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How to Make Your Own nexpensive

Math Manipulatives Using Candy or Cereal
You can use inexpensive candy (or breakfast cereal) as math manipulatives to teach
primary age children almost any basic math concept. This short ebook will get you
started, offering over a dozen creative games, lesson plans and examples to teach:
...and more!
By Jim Erskine
Copyright, 2007 by Jim Erskine, all rights reserved
No duplication or redistribution of this ebook is allowed.
Thank you for respecting the author's rights in this matter.
published by
PO Box 187
Canmer, KY 42722
Do-It-Yourself Math Manipulatives You Eat
n the last several years, there has been a great deal of interest in
teaching math concepts using "math manipulatives". The "hands on"
approach that manipulatives offer is extremely effective in introducing and
teaching mathematical concepts to students.
Many parents who purchase packaged "math manipulative" programs
quickly realize that a little creativity and imagination on their part would
have accomplished the same results without the costly price tag.
One of the most fun (and least expensive) types of manipulatives you
can use to teach math concepts to your kids is candy or cereal. There is a
natural attraction and fascination for children in playing with (and learning
from) candy. Just the novelty of candy being part of a lesson (not to
mention eating it at the end of the lesson) is enough to hold the attention of
most children.
t is a simple matter to use candy manipulatives to teach math
concepts if you use a little imagination and learn to frame your examples in
"candy terms". This little e-booklet will get you started by offering a number
of object lessons, illustrations and games that illustrate several math
concepts. You may wish to refer to this booklet when introducing and
reviewing basic math concepts. Start with the examples given here, then
add variations of your own, or adapt the problems you find in your math
curriculum materials into "candy terms". The examples given in this booklet
may be simplified or made more complex depending on the level of the
student. Many ordinary addition, subtraction, multiplication, division and
fraction problems can also be illustrated in candy form. Just be creative
and have fun!
You can use any multi-colored candy as a manipulative, including:
jelly beans valentine hearts
Smarties Sweet Tarts
M&M's Hershey-ettes
Skittles Gummy Bears
Or, if you're a cereal lover, try using:
Fruit Loops Trix
Lucky Charms Fruity Pebbles
...or their generic equivalents.
Of course, the fun part is to always eat your manipulatives once the
lesson is over! So, if you don't want your child expecting candy every day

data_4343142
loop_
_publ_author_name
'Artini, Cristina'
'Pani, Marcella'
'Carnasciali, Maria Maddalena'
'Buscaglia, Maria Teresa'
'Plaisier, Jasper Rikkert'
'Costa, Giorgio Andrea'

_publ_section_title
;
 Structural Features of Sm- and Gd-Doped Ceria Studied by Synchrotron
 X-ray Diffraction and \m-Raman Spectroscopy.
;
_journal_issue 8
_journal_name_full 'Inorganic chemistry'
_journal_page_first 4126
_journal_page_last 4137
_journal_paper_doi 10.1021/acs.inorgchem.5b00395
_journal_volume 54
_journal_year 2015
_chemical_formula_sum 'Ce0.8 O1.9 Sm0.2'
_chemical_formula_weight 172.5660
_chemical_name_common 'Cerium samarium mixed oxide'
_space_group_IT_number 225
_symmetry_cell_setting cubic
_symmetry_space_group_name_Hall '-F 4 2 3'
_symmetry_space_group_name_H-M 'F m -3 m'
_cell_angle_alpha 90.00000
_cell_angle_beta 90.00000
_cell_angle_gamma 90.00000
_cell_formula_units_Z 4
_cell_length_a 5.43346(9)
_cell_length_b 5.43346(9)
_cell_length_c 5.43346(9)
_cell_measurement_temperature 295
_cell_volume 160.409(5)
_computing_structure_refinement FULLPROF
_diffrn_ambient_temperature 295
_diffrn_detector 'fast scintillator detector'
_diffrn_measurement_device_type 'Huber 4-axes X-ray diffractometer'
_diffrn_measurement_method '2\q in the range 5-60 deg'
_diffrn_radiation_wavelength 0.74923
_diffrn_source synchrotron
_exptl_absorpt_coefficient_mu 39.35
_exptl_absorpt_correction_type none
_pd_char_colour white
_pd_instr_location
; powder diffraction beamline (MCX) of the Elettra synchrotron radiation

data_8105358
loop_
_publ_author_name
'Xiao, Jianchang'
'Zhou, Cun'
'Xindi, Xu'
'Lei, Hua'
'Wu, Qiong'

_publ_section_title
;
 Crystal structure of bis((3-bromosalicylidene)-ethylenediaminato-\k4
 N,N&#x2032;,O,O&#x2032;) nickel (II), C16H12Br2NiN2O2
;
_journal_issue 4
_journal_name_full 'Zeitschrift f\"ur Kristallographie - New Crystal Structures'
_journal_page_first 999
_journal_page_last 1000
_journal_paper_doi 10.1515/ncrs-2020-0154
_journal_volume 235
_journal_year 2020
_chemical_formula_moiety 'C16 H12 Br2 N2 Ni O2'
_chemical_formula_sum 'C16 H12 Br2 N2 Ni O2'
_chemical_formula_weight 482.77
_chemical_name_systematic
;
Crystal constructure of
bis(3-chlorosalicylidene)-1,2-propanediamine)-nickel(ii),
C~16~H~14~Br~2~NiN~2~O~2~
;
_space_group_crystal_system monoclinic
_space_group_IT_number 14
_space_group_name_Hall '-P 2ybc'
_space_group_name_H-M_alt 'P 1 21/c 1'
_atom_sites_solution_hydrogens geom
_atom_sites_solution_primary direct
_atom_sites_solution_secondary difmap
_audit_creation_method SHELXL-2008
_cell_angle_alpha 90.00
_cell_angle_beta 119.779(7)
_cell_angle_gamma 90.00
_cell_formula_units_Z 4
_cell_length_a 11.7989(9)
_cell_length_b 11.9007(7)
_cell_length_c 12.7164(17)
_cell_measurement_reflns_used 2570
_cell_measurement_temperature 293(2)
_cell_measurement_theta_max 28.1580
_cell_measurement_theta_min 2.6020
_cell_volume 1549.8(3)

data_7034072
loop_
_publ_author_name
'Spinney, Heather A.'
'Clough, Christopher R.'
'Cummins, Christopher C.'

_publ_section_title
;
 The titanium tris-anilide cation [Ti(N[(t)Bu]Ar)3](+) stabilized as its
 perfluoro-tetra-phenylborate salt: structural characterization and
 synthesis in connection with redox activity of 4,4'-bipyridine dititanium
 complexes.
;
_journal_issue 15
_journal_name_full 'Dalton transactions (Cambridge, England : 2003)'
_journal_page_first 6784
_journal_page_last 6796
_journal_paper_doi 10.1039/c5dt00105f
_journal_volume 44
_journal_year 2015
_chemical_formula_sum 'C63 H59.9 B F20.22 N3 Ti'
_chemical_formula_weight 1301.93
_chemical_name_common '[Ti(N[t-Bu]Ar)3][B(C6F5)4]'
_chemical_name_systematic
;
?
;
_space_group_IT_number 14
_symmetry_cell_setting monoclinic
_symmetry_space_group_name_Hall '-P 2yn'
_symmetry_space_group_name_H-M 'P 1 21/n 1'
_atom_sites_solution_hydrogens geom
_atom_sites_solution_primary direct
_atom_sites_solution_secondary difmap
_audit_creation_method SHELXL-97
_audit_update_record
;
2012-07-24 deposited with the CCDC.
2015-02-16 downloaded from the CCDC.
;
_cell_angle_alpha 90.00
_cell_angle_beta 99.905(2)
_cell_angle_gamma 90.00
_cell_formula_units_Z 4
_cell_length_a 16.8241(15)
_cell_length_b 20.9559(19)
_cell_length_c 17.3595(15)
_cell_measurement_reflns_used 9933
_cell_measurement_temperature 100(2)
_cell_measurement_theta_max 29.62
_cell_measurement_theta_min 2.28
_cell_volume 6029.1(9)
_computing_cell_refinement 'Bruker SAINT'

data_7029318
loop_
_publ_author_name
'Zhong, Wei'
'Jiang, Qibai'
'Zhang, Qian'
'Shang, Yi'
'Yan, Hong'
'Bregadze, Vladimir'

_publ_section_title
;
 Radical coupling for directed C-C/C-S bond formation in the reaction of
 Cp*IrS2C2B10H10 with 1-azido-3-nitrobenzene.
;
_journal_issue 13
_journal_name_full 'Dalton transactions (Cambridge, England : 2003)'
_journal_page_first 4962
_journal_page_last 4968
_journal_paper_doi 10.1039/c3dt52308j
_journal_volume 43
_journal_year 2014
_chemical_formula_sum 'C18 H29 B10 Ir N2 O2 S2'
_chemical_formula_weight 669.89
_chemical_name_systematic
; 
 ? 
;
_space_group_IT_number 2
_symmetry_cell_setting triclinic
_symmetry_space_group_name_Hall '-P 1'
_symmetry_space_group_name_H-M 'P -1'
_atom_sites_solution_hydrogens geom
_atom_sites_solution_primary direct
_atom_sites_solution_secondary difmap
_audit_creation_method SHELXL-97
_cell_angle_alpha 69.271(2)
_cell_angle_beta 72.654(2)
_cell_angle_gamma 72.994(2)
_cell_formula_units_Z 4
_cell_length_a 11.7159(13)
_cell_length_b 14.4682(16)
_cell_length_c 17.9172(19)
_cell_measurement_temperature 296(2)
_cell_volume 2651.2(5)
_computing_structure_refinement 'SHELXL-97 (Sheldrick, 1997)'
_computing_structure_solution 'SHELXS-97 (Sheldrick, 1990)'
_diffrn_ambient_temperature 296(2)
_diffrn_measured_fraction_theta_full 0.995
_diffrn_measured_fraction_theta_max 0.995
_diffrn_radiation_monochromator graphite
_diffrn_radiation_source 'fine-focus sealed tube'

as part of their homeschool lessons, consider substituting the cereal for the
candies. t would probably also be wise not to allow ALL of your
"manipulatives" to be eaten at each session. Put a specific limit on the
number of candies that can be eaten at the end of each lesson. And try not
to schedule these lessons right before lunchtime!
Finally, let me encourage you to have fun and let your own creativity
flow when teaching math and using manipulatives. Relax and enjoy your
time teaching your children -- they quickly sense your attitude toward their
studies and almost always respond in kind.
-- Jim Erskine,
Demonstrate and practice the concept of skip-counting.
Needs: candies
Skip counting is counting by numbers other than 1 -- 2s, 3s, 5s, 10s, etc.
You skip over numbers when you count this way.
To learn to count by twos:
Make a line of 20 candies, using only two colors (for example, red and
blue). Make every other color a red, so you have blue, red, blue, red, etc.
Count the candies from 1 to 20.
Now count the candies from 1 to 20, but only name the red candies out
loud. (2, 4, 6, 8, 10, 12, etc.) When you skip every other number, you are
skip-counting by twos. Now count to 20 by twos again, and eat the
between number candies. (2, 4, 6, 8, etc.)
(To skip count by threes, use 21 (or any multiple of 3) candies and make
every third candy a red one. Also use 100 candies to show student how to
count by fives and tens.)
Two or more can play this simple game that reinforces even and odd
number recognition.
Needs: Give each person 12 candies (or cereal, as the candies can melt in
First player picks up some of her candies without anyone else seeing, and
asks second player, "Odd or even?" The second player has to guess
whether there is an odd or even number of candies in their hand.
f they guess right, they get two of the first player's candies. f they guess
wrong, they give up two of their own candies. The second player then picks
up some of her candies and asks the third player (or the first player if only
two are playing), "Odd or even?"
Continue playing until one player runs out of candy, or until time limit is
reached with more than two players.